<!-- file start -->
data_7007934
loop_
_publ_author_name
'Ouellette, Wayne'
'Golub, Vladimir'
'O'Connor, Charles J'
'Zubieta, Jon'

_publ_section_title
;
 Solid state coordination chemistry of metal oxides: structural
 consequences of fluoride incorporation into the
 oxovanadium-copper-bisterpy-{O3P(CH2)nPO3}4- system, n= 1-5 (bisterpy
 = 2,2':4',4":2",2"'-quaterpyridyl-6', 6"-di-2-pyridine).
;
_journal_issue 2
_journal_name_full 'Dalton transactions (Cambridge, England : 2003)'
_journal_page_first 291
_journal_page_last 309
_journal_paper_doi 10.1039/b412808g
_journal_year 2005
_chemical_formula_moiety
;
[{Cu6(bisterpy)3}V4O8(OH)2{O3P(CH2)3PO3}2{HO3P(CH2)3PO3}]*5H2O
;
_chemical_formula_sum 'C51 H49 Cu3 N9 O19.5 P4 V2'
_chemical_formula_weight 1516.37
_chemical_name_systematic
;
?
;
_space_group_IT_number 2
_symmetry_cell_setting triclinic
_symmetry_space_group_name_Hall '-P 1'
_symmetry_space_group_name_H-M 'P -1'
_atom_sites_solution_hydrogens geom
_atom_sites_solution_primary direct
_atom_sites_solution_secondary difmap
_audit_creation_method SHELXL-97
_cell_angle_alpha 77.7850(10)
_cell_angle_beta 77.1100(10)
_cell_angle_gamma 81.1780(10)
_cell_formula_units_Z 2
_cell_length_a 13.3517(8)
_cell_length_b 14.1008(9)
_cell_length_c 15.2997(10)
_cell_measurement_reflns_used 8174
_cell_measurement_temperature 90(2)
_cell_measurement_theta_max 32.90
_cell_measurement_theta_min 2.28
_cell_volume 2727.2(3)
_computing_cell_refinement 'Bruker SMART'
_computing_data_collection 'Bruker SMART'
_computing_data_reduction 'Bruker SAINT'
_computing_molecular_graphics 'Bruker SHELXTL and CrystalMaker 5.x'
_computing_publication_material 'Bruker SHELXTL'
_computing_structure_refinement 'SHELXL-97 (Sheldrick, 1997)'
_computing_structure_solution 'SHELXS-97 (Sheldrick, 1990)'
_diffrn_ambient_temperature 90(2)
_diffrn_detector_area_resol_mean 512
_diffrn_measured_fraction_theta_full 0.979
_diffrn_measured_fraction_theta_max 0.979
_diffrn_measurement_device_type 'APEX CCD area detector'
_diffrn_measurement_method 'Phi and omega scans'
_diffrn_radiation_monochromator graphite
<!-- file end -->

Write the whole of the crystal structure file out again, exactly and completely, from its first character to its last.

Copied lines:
data_7007934
loop_
_publ_author_name
'Ouellette, Wayne'
'Golub, Vladimir'
'O'Connor, Charles J'
'Zubieta, Jon'

_publ_section_title
;
 Solid state coordination chemistry of metal oxides: structural
 consequences of fluoride incorporation into the
 oxovanadium-copper-bisterpy-{O3P(CH2)nPO3}4- system, n= 1-5 (bisterpy
 = 2,2':4',4":2",2"'-quaterpyridyl-6', 6"-di-2-pyridine).
;
_journal_issue 2
_journal_name_full 'Dalton transactions (Cambridge, England : 2003)'
_journal_page_first 291
_journal_page_last 309
_journal_paper_doi 10.1039/b412808g
_journal_year 2005
_chemical_formula_moiety
;
[{Cu6(bisterpy)3}V4O8(OH)2{O3P(CH2)3PO3}2{HO3P(CH2)3PO3}]*5H2O
;
_chemical_formula_sum 'C51 H49 Cu3 N9 O19.5 P4 V2'
_chemical_formula_weight 1516.37
_chemical_name_systematic
;
?
;
_space_group_IT_number 2
_symmetry_cell_setting triclinic
_symmetry_space_group_name_Hall '-P 1'
_symmetry_space_group_name_H-M 'P -1'
_atom_sites_solution_hydrogens geom
_atom_sites_solution_primary direct
_atom_sites_solution_secondary difmap
_audit_creation_method SHELXL-97
_cell_angle_alpha 77.7850(10)
_cell_angle_beta 77.1100(10)
_cell_angle_gamma 81.1780(10)
_cell_formula_units_Z 2
_cell_length_a 13.3517(8)
_cell_length_b 14.1008(9)
_cell_length_c 15.2997(10)
_cell_measurement_reflns_used 8174
_cell_measurement_temperature 90(2)
_cell_measurement_theta_max 32.90
_cell_measurement_theta_min 2.28
_cell_volume 2727.2(3)
_computing_cell_refinement 'Bruker SMART'
_computing_data_collection 'Bruker SMART'
_computing_data_reduction 'Bruker SAINT'
_computing_molecular_graphics 'Bruker SHELXTL and CrystalMaker 5.x'
_computing_publication_material 'Bruker SHELXTL'
_computing_structure_refinement 'SHELXL-97 (Sheldrick, 1997)'
_computing_structure_solution 'SHELXS-97 (Sheldrick, 1990)'
_diffrn_ambient_temperature 90(2)
_diffrn_detector_area_resol_mean 512
_diffrn_measured_fraction_theta_full 0.979
_diffrn_measured_fraction_theta_max 0.979
_diffrn_measurement_device_type 'APEX CCD area detector'
_diffrn_measurement_method 'Phi and omega scans'
_diffrn_radiation_monochromator graphite